And…it’s possible to be aligned about where we are misaligned 🙂 For example, when people identify the same underlying cause to a shared issue (and even the fact that they see the issue as a shared one) – this is an important milestone that should not be taken for granted.  

So how would you do that?  A skilled facilitative move when groups do align around the cause of their friction would be to amplify and appreciate their ‘alignment around the misalignment’ as a starting point!  

Alignment creates more space for continuity and creativity, and agreements create closure.

Alignment lies at the heart of what you are optimizing for.

Of course, we need to generate outcomes, and skilfully apply objective tools like an agenda, timeframes and roles. And we also need to develop our facilitative presence and communication skills. 

But what a facilitator does with these tangibles is to work more effectively to shape the intangible and more subtle dimensions of alignment. This is where facilitation moves from being a technical know-how into an art of sensing and responding to what is happening in any given moment. So anywhere that you perceive misalignment is your opportunity to facilitate increased clarity and mutual understanding, and this makes facilitating and weaving alignment one of the greatest contributions you can make, especially in matrix organizations.

How can you perceive the degree of alignment?

Here are some initial questions to prompt you to consider what alignment looks and feels like within a team, organization, or community:

  • Does everyone participating have a shared understanding of what this organization/team/project is for, and why it matters in the larger context of our work together?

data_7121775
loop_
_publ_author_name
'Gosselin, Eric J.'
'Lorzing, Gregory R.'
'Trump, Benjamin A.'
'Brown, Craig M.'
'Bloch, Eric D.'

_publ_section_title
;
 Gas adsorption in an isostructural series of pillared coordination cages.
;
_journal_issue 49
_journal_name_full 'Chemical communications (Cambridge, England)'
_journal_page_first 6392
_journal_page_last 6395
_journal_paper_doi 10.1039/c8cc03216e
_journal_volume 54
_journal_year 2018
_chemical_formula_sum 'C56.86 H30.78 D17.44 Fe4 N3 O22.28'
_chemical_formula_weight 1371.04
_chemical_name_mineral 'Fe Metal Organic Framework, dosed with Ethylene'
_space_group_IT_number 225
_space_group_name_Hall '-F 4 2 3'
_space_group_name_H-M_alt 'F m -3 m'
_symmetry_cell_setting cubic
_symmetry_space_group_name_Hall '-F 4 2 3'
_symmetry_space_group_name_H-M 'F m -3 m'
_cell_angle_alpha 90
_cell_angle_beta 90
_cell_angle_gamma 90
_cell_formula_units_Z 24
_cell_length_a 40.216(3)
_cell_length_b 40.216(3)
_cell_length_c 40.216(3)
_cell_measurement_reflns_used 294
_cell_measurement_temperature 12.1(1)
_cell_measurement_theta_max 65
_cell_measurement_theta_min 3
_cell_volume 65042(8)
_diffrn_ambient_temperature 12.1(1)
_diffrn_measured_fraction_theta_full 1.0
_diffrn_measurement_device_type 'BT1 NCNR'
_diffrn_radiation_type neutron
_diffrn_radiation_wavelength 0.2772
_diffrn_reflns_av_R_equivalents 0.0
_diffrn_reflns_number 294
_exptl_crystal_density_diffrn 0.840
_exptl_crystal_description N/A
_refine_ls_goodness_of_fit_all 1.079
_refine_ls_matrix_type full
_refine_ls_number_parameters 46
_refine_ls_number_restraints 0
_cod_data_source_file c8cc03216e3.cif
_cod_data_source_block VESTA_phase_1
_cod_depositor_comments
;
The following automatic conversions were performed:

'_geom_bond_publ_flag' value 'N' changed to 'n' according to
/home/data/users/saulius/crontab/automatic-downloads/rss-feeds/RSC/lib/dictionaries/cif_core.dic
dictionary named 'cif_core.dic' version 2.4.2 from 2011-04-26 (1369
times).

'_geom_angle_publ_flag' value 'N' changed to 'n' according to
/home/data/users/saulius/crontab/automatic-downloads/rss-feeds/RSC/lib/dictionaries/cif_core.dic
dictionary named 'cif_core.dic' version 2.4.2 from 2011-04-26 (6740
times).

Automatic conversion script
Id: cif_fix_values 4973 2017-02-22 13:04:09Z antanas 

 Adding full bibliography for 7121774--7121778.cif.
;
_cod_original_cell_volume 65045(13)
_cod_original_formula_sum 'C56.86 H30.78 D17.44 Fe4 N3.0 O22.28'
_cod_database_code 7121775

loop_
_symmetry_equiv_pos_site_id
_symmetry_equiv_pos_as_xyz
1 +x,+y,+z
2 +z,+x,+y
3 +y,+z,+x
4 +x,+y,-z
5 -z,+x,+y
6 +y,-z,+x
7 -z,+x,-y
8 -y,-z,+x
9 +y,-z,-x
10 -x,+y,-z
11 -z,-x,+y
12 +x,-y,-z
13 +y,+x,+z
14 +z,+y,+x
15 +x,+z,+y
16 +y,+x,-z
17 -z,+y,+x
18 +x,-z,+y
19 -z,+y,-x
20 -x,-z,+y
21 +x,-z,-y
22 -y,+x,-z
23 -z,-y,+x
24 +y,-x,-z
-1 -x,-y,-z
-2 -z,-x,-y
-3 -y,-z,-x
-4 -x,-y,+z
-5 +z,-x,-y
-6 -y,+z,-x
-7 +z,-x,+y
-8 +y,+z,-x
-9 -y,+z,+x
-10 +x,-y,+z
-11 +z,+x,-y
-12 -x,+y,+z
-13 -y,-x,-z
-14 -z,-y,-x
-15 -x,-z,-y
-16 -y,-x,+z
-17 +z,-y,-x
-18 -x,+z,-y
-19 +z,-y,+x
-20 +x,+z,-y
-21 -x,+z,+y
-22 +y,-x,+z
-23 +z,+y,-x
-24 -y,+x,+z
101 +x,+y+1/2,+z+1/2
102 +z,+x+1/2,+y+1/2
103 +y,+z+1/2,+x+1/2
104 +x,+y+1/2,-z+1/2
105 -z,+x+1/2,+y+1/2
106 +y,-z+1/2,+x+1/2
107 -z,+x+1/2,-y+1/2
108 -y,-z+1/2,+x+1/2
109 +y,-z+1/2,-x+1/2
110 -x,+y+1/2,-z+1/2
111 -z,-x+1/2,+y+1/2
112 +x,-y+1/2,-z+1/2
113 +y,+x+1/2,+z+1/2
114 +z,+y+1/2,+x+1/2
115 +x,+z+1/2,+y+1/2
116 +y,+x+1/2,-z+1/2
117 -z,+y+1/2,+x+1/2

• Do we share a common perspective on our priorities and goals?
  • How aligned are we about the roles we play in the team or project?
  • How similar are our perceptions of how we are working together?
  • Do we suffer from chronic misalignment—in perspectives, timeframes, approaches—that is hindering our ability to easily get on the same page?
  • Do our teams or divisions have different working styles, profession-specific mental models, and cultural norms that are impacting our alignment?

When your intention is to create and increase alignment, many choices and “moves” or interventions will appear. 

As mentioned above, when were aligned in our intentions, our agreements are easier to arrive at, and more robust and durable, because they come from a deeper level of coherence. When we can build more alignment between different people, teams, and stakeholders, we can all be more adaptive and empowered to work towards visions and outcomes that really matter.

If you liked this post, you may be interested in our free guide:
Conflict to Breakthrough:  Key distinctions for weaving alignment  


Ten Directions develops intra-personal, interpersonal, and facilitative skills for weaving alignment across teams, projects, and stakeholders.  

If you guide investments in leadership development, cross-functional work and teaming and want to learn more about how we can support this kind of facilitative leadership development for your organization , please reach out to discuss your needs.  

You may download our brochure for our cohort program  Weaving Alignment: Facilitative leadership for matrix organizations™  here